# Applied Mathematics (AMTH)

**AMTH 222a or b / MATH 222a or b, Linear Algebra with Applications** Staff

Matrix representation of linear equations. Gauss elimination. Vector spaces. Linear independence, basis, and dimension. Orthogonality, projection, least squares approximation; orthogonalization and orthogonal bases. Extension to function spaces. Determinants. Eigenvalues and eigenvectors. Diagonalization. Difference equations and matrix differential equations. Symmetric and Hermitian matrices. Orthogonal and unitary transformations; similarity transformations. Students who plan to continue with upper level math courses should instead consider MATH 225 or 226. After MATH 115 or equivalent. May not be taken after MATH 225 or 226. QR

HTBA

**AMTH 232b / MATH 232b, Advanced Linear Algebra with Applications** Ian Adelstein

This course is a natural continuation of MATH 222. The core content includes eigenvectors and the Spectral Theorem for real symmetric matrices; singular value decomposition (SVD) and principle component analysis (PCA); quadratic forms, Rayleigh quotients and generalized eigenvalues. We also consider a number of applications: optimization and stochastic gradient descent (SGD); eigen-decomposition and dimensionality reduction; graph Laplacians and data diffusion; neural networks and machine learning. A main theme of the course is using linear algebra to learn from data. Students complete (computational) projects on topics of their choosing. Prerequisites: MATH 120 and MATH 222, 225, or 226. This is not a proof-based course. May not be taken after MATH 340 (previously MATH 240. QR

TTh 11:35am-12:50pm

**AMTH 244a or b / MATH 244a or b, Discrete Mathematics** Staff

Basic concepts and results in discrete mathematics: graphs, trees, connectivity, Ramsey theorem, enumeration, binomial coefficients, Stirling numbers. Properties of finite set systems. Prerequisite: MATH 115 or equivalent. Some prior exposure to proofs is recommended (ex. MATH 225). QR

HTBA

**AMTH 247b / MATH 247b, Intro to Partial Differential Equations** Erik Hiltunen

Introduction to partial differential equations, wave equation, Laplace's equation, heat equation, method of characteristics, calculus of variations, series and transform methods, and numerical methods. Prerequisites: MATH 222 or 225 or 226, MATH 246 or ENAS 194 or equivalents. QR

MWF 10:30am-11:20am

**AMTH 260b / MATH 260b, Basic Analysis in Function Spaces** Ronald Coifman

Diagonalization of linear operators, with applications in physics and engineering; calculus of variations; data analysis. MATH 260 is a natural continuation of PHYS 301. Prerequisites: MATH 120, and 222 or 225 or 226. QR

TTh 2:30pm-3:45pm

*** AMTH 342a / EENG 432a, Linear Systems** A Stephen Morse

Introduction to finite-dimensional, continuous, and discrete-time linear dynamical systems. Exploration of the basic properties and mathematical structure of the linear systems used for modeling dynamical processes in robotics, signal and image processing, economics, statistics, environmental and biomedical engineering, and control theory. Prerequisite: MATH 222 or permission of instructor. QR

MW 1pm-2:15pm

*** AMTH 366b / CPSC 366b / ECON 366b, Intensive Algorithms** Anna Gilbert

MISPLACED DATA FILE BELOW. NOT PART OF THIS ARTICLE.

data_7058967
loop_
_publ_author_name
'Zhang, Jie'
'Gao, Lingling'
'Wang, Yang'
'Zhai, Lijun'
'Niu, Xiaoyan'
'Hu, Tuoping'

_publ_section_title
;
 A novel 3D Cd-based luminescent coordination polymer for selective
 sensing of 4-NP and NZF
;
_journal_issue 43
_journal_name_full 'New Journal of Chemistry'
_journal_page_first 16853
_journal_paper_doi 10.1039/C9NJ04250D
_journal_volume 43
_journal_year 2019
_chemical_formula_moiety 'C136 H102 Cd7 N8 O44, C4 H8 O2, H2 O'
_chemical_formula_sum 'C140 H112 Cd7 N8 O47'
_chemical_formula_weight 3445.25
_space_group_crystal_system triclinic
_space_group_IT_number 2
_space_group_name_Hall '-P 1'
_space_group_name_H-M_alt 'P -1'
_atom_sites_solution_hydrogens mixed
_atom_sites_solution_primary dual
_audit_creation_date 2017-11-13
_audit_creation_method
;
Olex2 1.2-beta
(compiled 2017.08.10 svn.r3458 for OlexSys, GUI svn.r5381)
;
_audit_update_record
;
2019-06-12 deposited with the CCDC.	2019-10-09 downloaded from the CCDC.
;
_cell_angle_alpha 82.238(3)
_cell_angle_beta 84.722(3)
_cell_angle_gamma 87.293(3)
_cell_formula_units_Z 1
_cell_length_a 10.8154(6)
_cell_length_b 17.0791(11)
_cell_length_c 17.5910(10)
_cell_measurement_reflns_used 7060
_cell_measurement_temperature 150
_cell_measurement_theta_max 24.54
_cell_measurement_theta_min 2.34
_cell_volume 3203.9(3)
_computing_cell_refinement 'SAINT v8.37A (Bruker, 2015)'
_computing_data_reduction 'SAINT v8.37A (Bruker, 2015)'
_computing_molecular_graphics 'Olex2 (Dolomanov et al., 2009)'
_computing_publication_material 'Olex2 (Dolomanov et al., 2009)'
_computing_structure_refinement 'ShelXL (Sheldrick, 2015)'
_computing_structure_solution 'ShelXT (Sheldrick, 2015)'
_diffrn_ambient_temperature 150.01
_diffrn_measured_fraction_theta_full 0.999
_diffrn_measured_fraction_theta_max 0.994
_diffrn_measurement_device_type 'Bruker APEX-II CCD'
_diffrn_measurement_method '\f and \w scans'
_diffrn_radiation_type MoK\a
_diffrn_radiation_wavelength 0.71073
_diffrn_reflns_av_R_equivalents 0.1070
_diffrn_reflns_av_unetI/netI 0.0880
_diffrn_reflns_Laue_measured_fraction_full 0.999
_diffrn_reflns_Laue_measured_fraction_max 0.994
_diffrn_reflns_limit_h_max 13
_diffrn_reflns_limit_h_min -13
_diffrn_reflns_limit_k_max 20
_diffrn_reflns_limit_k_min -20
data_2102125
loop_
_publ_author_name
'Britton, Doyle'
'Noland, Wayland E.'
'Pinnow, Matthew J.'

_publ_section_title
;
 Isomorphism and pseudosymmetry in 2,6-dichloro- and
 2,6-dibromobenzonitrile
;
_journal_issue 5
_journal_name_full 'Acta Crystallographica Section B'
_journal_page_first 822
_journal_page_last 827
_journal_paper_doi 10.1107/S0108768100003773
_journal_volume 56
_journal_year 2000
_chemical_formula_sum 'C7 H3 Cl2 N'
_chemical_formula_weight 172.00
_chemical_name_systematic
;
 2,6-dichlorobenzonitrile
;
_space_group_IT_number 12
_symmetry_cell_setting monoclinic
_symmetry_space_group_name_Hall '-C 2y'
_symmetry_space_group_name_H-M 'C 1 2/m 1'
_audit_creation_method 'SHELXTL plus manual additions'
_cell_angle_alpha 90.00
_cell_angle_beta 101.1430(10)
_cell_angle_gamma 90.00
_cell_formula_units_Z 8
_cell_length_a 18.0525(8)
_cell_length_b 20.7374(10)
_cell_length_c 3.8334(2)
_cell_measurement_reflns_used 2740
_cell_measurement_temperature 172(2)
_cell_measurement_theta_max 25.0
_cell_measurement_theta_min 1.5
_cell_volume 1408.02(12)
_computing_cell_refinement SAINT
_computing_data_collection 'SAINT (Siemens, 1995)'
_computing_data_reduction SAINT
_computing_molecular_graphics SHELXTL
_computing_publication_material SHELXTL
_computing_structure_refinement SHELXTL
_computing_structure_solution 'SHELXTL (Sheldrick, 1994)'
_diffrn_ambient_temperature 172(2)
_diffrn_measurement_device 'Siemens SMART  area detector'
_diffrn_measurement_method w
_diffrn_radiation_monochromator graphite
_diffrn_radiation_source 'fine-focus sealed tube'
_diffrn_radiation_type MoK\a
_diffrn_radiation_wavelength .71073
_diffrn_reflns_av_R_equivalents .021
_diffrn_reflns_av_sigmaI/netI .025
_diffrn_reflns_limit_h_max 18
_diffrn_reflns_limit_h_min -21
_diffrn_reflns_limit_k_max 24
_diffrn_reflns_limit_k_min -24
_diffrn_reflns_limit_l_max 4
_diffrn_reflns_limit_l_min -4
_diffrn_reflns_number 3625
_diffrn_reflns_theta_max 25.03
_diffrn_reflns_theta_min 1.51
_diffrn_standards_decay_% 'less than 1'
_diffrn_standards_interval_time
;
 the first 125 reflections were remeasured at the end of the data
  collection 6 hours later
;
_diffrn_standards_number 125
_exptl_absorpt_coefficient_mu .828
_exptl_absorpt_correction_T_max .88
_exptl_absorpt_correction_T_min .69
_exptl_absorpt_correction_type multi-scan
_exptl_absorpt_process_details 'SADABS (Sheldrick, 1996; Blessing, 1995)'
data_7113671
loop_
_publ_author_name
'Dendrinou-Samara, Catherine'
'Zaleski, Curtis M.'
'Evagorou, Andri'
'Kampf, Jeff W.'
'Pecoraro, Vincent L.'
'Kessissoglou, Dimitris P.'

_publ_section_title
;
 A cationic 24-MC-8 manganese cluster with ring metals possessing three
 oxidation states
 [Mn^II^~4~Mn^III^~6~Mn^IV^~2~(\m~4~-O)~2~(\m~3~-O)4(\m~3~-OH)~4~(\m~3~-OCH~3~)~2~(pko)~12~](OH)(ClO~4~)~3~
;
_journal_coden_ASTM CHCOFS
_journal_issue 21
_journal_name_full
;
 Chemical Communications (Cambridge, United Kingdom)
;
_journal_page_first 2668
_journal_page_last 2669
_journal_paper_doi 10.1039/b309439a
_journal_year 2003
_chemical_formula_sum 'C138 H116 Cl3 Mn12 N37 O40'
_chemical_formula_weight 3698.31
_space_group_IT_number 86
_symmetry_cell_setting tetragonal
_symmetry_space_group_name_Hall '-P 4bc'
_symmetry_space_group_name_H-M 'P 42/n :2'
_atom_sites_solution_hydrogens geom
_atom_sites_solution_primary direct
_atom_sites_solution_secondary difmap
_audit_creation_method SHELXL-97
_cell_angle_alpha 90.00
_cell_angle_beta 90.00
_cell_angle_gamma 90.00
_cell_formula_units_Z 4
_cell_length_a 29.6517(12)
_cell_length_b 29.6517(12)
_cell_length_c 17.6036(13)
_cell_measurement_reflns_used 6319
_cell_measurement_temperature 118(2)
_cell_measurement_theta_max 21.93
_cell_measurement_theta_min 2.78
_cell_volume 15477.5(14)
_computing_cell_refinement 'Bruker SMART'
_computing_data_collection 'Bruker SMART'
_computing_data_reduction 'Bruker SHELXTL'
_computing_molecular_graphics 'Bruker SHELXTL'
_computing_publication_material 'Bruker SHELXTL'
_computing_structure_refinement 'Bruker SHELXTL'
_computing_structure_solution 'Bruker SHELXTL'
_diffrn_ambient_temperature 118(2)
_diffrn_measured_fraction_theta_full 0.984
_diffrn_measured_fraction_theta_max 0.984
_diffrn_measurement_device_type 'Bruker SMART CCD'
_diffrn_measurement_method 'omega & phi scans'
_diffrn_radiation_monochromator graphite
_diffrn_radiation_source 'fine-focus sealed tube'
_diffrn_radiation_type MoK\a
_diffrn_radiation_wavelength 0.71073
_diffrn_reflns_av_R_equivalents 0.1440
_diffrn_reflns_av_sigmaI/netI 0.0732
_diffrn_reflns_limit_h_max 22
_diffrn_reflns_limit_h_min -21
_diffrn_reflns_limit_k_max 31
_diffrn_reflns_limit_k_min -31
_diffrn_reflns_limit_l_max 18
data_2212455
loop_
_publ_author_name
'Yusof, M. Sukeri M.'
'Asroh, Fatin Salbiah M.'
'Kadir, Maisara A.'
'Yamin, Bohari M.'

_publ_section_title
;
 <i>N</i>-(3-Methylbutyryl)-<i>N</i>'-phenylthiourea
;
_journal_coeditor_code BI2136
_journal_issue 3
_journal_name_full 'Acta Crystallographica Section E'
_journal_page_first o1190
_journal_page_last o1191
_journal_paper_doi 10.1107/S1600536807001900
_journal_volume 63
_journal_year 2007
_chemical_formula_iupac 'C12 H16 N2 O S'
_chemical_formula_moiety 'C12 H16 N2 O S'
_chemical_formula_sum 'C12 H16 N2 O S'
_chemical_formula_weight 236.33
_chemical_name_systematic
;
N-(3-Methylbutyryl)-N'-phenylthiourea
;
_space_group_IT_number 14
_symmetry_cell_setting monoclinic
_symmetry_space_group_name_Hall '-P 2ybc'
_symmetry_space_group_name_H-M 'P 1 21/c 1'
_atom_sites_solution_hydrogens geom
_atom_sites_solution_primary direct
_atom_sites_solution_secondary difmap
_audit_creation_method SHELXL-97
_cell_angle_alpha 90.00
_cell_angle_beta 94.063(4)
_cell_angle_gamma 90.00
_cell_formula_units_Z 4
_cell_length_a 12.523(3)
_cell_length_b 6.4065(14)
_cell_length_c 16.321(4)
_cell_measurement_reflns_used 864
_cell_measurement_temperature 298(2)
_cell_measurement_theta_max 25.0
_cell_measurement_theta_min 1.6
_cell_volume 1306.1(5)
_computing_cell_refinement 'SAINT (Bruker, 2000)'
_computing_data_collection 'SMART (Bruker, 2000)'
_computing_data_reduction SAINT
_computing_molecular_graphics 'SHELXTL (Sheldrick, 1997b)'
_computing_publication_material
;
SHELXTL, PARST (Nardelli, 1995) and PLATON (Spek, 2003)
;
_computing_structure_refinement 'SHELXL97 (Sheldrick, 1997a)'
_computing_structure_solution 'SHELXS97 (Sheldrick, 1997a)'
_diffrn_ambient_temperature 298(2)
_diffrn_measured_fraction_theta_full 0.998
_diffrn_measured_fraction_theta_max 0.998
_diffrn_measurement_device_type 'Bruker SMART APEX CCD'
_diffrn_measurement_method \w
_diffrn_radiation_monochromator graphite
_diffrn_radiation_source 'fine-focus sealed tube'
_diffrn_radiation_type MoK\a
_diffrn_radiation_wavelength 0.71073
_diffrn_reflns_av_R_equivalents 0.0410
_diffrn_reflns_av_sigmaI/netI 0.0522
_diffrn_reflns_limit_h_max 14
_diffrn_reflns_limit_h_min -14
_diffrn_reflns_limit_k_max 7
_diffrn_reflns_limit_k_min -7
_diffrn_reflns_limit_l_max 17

Mathematically sophisticated treatment of the design and analysis of algorithms and the theory of NP completeness. Algorithmic paradigms including greedy algorithms, divide and conquer, dynamic programming, network flow, approximation algorithms, and randomized algorithms. Problems drawn from the social sciences, Data Science, Computer Science, and engineering. For students with a flair for proofs and problem solving. Only one of CPSC 365, CPSC 366, or CPSC 368 may be taken for credit. Prerequisites: MATH 244 and CPSC 223. QR

HTBA

**AMTH 420a / MATH 421a, The Mathematics of Data Science** Kevin O'Neill

This course aims to be an introduction to the mathematical background that underlies modern data science. The emphasis is on the mathematics but occasional applications are discussed (in particular, no programming skills are required). Covered material may include (but is not limited to) a rigorous treatment of tail bounds in probability, concentration inequalities, the Johnson-Lindenstrauss Lemma as well as fundamentals of random matrices, and spectral graph theory. Prerequisite: MATH 305. QR, SC

MW 1pm-2:15pm

**AMTH 431a / ECON 431a / S&DS 431a, Optimization and Computation** Yang Zhuoran

This course is designed for students in Statistics & Data Science who need to know about optimization and the essentials of numerical algorithm design and analysis. It is an introduction to more advanced courses in optimization. The overarching goal of the course is teach students how to design algorithms for Machine Learning and Data Analysis (in their own research). This course is not open to students who have taken S&DS 430. Prerequisites: Knowledge of linear algebra, multivariate calculus, and probability. Linear Algebra, by MATH 222, 223 or 230 or 231; Graph Theory, by MATH 244 or CPSC 365 or 366; and comfort with proof-based exposition and problem sets, such as is gained from MATH 230 and 231, or CPSC 366.

TTh 1pm-2:15pm

*** AMTH 482a, Research Project** John Wettlaufer

Individual research. Requires a faculty supervisor and the permission of the director of undergraduate studies. The student must submit a written report about the results of the project. May be taken more than once for credit.

HTBA

*** AMTH 491a, Senior Project** John Wettlaufer

Individual research that fulfills the senior requirement. Requires a faculty supervisor and the permission of the director of undergraduate studies. The student must submit a written report about the results of the project.

HTBA